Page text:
Feeding Upon Death: Pain, Possibility, and Transformation in S. Kay Toombs and Kafka's The Vulture

In Florian Steger & Bettina von Jagow (eds.), Jahrbuch Literatur und Medizin. Universitätsverlag Winter. pp. 135-54 (2014)

Authors
Joel Michael Reynolds
University of Massachusetts, Lowell
Abstract
I argue that clinically-oriented practical and theoretical understandings of pain would benefit by turning to other fields such as a phenomenology and literature. I begin with the work of S. Kay Toombs, contending that her phenomenological account of multiple sclerosis demonstrates how a degenerative condition attendant with pain ultimately effect a constriction of one’s world. Drawing upon two of artist Yosl Bergner’s depictions of the story, I then present a reading of Kafka’s “The Vulture” as a literary account of the constrictive movement of acute, localized pain to chronic, systemic pain. Toombs’ phenomenology and Kafka’s story display the profound effects of pain, and I conclude by discussing the implications of literary and phenomenological accounts of pain for its diagnosis, management, and treatment.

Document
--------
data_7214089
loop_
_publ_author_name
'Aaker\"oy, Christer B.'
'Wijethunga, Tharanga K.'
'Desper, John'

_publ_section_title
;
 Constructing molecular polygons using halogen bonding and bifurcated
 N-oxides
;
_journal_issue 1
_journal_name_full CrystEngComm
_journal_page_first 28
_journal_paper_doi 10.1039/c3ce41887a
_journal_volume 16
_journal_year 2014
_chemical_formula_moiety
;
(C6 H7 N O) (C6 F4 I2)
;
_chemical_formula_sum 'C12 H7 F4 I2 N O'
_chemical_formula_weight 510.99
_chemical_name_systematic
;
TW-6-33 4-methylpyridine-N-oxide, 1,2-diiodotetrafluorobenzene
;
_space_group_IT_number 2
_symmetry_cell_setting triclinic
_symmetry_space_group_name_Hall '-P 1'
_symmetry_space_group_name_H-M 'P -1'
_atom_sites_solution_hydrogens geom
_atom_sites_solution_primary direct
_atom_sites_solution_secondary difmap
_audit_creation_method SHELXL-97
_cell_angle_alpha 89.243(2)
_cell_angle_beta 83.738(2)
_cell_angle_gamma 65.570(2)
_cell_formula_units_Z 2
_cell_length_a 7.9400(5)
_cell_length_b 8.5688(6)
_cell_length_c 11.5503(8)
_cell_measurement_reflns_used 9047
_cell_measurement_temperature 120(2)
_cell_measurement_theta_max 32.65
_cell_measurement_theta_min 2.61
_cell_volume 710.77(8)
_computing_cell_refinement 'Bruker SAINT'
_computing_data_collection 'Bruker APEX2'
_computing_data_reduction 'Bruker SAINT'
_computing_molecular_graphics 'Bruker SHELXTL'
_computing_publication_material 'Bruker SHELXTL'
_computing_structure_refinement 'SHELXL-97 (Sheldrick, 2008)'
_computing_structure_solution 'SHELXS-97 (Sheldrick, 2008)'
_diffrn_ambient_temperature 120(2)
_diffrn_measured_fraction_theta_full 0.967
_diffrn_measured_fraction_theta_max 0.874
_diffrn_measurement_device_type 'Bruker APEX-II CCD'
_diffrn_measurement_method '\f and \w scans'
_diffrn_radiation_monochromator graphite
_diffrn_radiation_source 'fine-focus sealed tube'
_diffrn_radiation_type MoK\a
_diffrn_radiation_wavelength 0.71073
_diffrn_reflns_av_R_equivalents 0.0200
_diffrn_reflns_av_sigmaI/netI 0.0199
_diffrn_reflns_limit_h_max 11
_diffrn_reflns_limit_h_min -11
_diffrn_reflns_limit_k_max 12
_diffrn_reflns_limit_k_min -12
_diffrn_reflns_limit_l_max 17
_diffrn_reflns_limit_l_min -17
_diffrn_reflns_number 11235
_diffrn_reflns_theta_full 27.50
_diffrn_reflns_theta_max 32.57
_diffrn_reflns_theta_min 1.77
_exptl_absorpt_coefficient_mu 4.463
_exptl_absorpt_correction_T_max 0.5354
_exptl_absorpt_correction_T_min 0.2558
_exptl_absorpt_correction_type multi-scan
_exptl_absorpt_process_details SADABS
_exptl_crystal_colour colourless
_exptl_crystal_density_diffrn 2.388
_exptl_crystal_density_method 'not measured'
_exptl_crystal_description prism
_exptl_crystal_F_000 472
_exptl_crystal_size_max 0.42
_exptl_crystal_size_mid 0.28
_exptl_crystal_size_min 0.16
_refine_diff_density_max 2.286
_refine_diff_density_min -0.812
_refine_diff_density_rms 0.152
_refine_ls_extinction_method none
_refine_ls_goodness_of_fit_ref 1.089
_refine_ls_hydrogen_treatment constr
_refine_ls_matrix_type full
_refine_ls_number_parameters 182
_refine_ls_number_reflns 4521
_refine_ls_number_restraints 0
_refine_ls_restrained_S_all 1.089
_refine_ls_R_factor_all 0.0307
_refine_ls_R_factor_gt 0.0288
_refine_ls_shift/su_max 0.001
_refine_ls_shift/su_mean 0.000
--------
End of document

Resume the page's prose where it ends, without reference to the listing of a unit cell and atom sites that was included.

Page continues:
Keywords Pain  Chronic Pain  Phenomenology  Franz Kafka  Multiple Sclerosis  Medical Humanities  Chronic Pain Management
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